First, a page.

Intervention Procedure. The initial study procedure consisted of five sessions, each one conducted every 2 weeks with the therapist, followed by two monthly follow-up sessions (Table 1). At the initial session, participants were given a “Participant Handbook” comprising background information on the chronic pain model,[20] tips for self-management of CLBP, information on setting goals, and guidelines following the SMART model.[21]

The therapist took an initial history of the participant’s back pain and discussed problems they experienced. The participant was asked to prioritize their problems according to what they wanted to work on. Evidence-based strategies were then discussed and the participant-set specific goals and strategies to work on independently between sessions. Participants recorded their identified goals, progress toward achieving these goals, any barriers, and agreed strategies to be undertaken toward goal achievement in their workbook.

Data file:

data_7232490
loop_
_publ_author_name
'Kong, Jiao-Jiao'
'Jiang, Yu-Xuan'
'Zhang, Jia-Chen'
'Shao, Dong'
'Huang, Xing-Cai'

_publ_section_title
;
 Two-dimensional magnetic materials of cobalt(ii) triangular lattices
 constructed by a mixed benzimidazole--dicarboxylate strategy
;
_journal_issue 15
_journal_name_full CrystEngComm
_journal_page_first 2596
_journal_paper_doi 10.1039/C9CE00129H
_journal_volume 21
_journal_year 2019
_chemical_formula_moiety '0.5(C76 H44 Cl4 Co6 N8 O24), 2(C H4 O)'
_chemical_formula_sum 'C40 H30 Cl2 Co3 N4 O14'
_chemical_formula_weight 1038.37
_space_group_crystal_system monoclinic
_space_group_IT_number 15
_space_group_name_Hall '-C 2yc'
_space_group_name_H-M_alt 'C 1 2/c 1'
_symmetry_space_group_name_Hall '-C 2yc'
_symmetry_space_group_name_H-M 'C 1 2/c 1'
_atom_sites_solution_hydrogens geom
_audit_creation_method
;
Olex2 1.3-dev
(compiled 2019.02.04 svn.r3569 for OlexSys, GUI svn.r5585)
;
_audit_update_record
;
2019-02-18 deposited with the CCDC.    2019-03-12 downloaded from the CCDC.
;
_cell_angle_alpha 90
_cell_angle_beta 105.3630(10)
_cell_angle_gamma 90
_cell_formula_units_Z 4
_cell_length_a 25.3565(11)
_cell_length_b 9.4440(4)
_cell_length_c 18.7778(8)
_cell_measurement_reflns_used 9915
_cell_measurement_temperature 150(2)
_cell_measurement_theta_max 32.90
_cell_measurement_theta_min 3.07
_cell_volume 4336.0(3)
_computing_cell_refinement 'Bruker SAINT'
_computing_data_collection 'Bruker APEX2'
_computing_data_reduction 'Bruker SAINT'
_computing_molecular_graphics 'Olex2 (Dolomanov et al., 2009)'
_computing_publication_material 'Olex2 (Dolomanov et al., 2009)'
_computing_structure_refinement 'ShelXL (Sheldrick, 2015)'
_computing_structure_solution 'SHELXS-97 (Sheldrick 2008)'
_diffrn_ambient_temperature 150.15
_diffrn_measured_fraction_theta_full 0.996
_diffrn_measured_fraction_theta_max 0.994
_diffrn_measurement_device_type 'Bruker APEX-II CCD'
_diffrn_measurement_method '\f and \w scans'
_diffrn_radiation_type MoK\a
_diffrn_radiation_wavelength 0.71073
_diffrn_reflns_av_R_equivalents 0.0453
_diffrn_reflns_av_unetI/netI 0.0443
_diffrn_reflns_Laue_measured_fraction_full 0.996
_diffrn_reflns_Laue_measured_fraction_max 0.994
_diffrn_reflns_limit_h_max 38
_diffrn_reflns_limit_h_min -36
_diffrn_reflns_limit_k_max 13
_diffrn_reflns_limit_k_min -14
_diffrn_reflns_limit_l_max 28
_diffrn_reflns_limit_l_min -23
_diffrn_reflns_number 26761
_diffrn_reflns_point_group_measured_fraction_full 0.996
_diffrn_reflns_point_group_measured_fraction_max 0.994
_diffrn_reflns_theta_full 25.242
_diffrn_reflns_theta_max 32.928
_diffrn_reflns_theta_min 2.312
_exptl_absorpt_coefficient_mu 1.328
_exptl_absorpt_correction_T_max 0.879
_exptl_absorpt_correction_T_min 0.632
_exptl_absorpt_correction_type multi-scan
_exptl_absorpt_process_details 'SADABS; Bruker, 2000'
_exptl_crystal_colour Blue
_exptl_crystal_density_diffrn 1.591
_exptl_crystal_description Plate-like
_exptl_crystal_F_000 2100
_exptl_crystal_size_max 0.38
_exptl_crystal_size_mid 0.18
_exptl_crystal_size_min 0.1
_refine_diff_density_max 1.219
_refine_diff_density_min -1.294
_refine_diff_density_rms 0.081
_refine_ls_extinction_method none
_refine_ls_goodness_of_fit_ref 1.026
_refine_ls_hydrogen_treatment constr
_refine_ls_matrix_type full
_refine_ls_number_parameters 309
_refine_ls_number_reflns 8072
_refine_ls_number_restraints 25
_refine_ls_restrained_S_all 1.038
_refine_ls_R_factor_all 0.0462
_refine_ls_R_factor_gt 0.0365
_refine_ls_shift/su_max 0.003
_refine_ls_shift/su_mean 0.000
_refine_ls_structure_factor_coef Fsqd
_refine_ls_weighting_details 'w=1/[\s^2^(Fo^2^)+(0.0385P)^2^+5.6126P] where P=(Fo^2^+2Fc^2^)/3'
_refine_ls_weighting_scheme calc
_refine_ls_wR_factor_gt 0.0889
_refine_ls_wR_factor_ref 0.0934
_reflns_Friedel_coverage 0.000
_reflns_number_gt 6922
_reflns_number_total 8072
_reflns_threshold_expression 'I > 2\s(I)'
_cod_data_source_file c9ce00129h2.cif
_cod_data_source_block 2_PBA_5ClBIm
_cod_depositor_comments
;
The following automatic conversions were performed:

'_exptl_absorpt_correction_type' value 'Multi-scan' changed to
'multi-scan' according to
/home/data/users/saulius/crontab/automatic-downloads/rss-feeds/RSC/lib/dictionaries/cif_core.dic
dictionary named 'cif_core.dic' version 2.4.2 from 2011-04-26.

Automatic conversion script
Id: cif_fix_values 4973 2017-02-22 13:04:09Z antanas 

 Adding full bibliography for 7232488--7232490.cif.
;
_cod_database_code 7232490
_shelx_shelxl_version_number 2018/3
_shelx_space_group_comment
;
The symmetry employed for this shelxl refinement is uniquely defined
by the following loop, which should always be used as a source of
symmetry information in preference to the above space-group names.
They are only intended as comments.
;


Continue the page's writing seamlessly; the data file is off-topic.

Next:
Modified Intervention Procedure. During the initial pilot recruitment phase (N = 6), a high dropout rate (67%) was experienced and the design of the intervention was reviewed. Session 1 was modified by moving information about the chronic pain model to the second session. Participants were instead asked to read the participant handbook and to watch an audio-visual videoclip (https://youtu.be/C_3phB93rvI), both of which provided information on chronic pain. The chronic pain model was explained and discussed in session 2. A new cohort of 20 participants was recruited. After changing the intervention, a lower dropout rate (14%) was observed.